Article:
From its inception, the FASB has been criticized by those unhappy with its pronouncements. Constructive criticism, when accompanied by frank dialogue between those who make the rules and those who must abide by them, is healthy. Part of the role of a standard setter or regulator is to ensure that the process does not become insulated or unresponsive.

However, criticism that seeks to undermine or intimidate – rather than further the process is not healthy. We should not give up on a process that, time and again, has produced unique, rational, and unbiased judgment.

While I usually refrain from making forward-looking statements, let me make a prediction. It's quite likely that in the future someone here won't like FASB's position on a particular issue. That's no revelation. As society and markets become more sophisticated, the issues only become more difficult. Tension between those who set the rules and those who must obey them is natural. In the absence of such tension, there would only be suspicion.

I believe the system merits certain basic considerations – not for FASB's sake – but for the sake of everyone who has a stake in the vibrancy of our financial markets. Our mutual interests are better served when we all work within the process to help achieve a satisfactory outcome. That's the only way to reach a sustainable consensus. And, it's the only way to ensure that our markets are served with the best possible financial reporting standards.


As one looks out at the landscape of today's business environment, it's clear that a multitude of challenges exist. Expectations of unprecedented growth have been tempered by the vagaries of the business cycle. Global economic uncertainty is no longer a distant academic discussion or vague policy concern, but a very real factor affecting a company's bottom line.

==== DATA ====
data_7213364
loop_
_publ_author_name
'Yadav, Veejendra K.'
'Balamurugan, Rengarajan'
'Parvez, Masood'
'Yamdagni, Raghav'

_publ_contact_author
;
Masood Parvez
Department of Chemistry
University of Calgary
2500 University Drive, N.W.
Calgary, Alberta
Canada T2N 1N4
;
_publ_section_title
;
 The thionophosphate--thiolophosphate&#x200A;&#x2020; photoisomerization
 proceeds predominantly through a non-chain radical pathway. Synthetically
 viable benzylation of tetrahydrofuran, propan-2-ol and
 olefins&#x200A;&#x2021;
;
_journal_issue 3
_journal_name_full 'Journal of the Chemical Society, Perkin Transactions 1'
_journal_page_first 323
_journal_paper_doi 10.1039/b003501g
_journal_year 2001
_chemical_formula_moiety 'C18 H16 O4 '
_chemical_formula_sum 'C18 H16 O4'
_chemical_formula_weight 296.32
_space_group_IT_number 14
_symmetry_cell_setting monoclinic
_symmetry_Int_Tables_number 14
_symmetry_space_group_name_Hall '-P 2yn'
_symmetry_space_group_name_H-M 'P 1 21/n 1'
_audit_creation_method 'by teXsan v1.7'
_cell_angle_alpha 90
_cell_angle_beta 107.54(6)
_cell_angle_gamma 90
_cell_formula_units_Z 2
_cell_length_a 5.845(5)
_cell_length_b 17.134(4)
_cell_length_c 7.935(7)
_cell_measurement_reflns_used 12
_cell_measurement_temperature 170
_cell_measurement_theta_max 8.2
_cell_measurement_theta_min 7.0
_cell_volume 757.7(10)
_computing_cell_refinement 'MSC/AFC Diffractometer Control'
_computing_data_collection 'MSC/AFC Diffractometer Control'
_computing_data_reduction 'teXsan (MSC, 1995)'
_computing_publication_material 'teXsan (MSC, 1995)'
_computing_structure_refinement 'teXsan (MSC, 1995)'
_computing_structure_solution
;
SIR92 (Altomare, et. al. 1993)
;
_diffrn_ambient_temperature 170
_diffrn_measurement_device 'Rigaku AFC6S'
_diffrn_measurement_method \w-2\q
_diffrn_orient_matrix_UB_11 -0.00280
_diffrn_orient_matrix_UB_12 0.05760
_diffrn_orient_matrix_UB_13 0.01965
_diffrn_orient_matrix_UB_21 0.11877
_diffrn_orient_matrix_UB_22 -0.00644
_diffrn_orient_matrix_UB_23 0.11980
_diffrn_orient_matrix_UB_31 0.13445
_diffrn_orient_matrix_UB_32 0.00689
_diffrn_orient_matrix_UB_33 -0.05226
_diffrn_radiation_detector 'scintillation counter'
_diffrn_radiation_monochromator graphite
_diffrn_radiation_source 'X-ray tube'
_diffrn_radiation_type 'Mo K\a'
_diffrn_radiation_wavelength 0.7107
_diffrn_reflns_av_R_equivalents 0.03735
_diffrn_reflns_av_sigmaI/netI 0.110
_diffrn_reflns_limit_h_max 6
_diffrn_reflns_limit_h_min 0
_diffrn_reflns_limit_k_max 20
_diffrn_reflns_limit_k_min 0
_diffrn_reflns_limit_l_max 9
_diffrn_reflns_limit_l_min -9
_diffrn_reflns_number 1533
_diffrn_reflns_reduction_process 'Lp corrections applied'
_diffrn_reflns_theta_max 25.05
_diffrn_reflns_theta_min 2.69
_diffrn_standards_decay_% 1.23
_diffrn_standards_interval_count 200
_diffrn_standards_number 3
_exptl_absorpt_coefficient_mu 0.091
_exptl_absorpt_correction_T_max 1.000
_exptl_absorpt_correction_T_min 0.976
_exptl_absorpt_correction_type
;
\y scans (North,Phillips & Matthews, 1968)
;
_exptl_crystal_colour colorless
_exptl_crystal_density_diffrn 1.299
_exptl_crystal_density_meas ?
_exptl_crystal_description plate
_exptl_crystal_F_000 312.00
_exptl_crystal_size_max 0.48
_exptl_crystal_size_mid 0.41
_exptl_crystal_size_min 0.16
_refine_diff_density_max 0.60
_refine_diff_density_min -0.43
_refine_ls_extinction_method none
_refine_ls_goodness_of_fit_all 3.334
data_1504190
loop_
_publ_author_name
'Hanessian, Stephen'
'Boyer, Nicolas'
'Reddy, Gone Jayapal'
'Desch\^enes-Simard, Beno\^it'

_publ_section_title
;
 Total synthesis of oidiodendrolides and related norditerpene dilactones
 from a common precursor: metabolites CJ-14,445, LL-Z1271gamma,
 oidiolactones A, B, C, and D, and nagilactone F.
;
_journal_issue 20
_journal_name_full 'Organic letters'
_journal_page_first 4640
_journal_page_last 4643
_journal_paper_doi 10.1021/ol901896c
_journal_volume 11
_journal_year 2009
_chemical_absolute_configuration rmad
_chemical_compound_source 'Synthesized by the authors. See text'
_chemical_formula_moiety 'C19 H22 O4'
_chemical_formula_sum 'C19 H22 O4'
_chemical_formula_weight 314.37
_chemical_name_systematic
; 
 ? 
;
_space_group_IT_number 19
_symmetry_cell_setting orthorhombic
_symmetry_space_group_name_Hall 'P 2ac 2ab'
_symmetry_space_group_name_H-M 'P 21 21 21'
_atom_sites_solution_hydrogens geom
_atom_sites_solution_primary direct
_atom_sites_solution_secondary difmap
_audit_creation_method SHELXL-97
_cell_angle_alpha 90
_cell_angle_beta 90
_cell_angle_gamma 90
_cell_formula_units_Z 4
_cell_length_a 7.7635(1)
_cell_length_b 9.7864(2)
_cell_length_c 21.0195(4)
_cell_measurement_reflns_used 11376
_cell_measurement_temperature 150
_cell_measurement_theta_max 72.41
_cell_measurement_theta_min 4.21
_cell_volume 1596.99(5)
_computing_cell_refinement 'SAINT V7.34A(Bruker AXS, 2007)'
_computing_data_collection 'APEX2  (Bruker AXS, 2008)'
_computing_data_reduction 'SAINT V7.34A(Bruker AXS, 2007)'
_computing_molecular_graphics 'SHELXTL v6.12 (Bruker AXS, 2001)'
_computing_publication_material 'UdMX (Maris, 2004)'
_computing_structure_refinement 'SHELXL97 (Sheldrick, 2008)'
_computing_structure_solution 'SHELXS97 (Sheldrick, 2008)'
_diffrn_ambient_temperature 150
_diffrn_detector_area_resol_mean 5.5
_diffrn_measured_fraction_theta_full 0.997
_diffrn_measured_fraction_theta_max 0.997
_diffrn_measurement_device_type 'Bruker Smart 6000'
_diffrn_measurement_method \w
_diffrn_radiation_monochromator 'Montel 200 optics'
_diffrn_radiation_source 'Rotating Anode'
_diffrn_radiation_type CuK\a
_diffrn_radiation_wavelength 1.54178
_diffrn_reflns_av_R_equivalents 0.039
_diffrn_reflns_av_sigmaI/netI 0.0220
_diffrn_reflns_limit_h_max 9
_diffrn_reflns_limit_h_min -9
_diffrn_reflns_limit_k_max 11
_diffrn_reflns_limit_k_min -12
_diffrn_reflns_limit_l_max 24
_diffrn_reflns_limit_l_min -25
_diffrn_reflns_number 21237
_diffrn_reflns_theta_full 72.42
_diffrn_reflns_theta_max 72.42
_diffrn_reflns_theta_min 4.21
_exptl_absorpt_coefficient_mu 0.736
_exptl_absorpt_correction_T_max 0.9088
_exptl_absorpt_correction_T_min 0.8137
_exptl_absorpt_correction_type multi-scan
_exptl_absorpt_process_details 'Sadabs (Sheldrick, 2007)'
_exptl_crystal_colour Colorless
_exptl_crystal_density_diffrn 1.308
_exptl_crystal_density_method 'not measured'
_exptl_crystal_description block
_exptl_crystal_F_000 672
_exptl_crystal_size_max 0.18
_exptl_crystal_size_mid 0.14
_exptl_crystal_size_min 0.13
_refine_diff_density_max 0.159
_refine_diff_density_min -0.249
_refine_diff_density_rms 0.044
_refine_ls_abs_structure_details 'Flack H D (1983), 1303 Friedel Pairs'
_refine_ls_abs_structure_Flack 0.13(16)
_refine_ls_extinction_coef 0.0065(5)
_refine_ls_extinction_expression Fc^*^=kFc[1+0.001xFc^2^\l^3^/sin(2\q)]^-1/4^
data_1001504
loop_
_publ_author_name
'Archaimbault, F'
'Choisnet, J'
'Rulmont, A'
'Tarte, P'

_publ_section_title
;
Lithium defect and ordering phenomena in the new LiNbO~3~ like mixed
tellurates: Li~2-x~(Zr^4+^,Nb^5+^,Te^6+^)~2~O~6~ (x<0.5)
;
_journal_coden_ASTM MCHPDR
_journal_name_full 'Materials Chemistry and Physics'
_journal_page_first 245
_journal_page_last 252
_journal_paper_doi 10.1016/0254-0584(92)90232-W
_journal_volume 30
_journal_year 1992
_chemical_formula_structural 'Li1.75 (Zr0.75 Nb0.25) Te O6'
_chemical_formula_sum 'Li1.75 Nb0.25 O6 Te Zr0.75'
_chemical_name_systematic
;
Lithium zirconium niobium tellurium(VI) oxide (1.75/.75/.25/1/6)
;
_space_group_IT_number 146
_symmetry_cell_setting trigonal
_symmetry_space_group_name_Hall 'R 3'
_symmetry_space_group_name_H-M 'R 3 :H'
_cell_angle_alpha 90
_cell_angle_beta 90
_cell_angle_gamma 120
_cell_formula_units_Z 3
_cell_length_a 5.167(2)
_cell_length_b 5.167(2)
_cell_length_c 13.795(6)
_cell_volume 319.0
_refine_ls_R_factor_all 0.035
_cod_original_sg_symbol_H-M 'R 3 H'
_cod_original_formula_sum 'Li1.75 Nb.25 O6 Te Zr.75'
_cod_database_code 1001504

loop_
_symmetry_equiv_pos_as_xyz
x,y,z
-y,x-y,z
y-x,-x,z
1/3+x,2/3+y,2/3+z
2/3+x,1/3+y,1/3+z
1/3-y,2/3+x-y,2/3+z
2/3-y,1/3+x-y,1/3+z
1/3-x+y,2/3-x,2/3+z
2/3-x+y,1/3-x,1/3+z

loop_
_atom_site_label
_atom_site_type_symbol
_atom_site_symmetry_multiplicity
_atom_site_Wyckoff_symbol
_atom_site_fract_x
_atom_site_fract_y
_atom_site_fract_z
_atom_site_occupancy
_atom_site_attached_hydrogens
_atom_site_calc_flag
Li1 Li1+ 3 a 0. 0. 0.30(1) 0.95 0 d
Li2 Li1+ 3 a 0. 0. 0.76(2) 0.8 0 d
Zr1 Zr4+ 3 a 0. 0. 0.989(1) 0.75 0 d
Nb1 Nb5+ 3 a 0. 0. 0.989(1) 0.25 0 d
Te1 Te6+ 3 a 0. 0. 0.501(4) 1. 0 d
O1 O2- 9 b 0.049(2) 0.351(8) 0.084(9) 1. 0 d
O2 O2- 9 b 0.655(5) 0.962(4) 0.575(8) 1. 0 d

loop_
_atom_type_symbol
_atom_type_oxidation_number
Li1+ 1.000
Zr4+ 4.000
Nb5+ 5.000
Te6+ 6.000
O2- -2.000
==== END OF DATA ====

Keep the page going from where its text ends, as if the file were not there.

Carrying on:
Market risk and economic uncertainty have caught individual and institutional investors unaware. And, throughout all of this, technology continues to revolutionize how people invest, how companies do business and how markets function.

In many respects, these are not easy times. Change is ever more rapid. Pressures proliferate. Responsibilities overlap. Objectives run counter to each other. Demands often are at cross-purposes. But, investors, regardless, continue to value information that informs rather than distorts.

And that is why the fundamental values of our markets – transparency, disclosure and comparability – must remain signal priorities. Your individual and collective commitment to a financial reporting system that honors and practices these values is absolutely necessary for long-term health and prosperity – not only for your company – but for our country.

America's financial partnership between the public and private sector has been and will be a crucial element to our success. Working together, we have instilled a truism that goes to the very heart of our success: markets exist through the grace of investors.

I ask that we continue to fortify this partnership; to continue to make it the most effective and productive in the world; and to continue to serve investors' interests and by extension – all of our interests.

Thank you very much.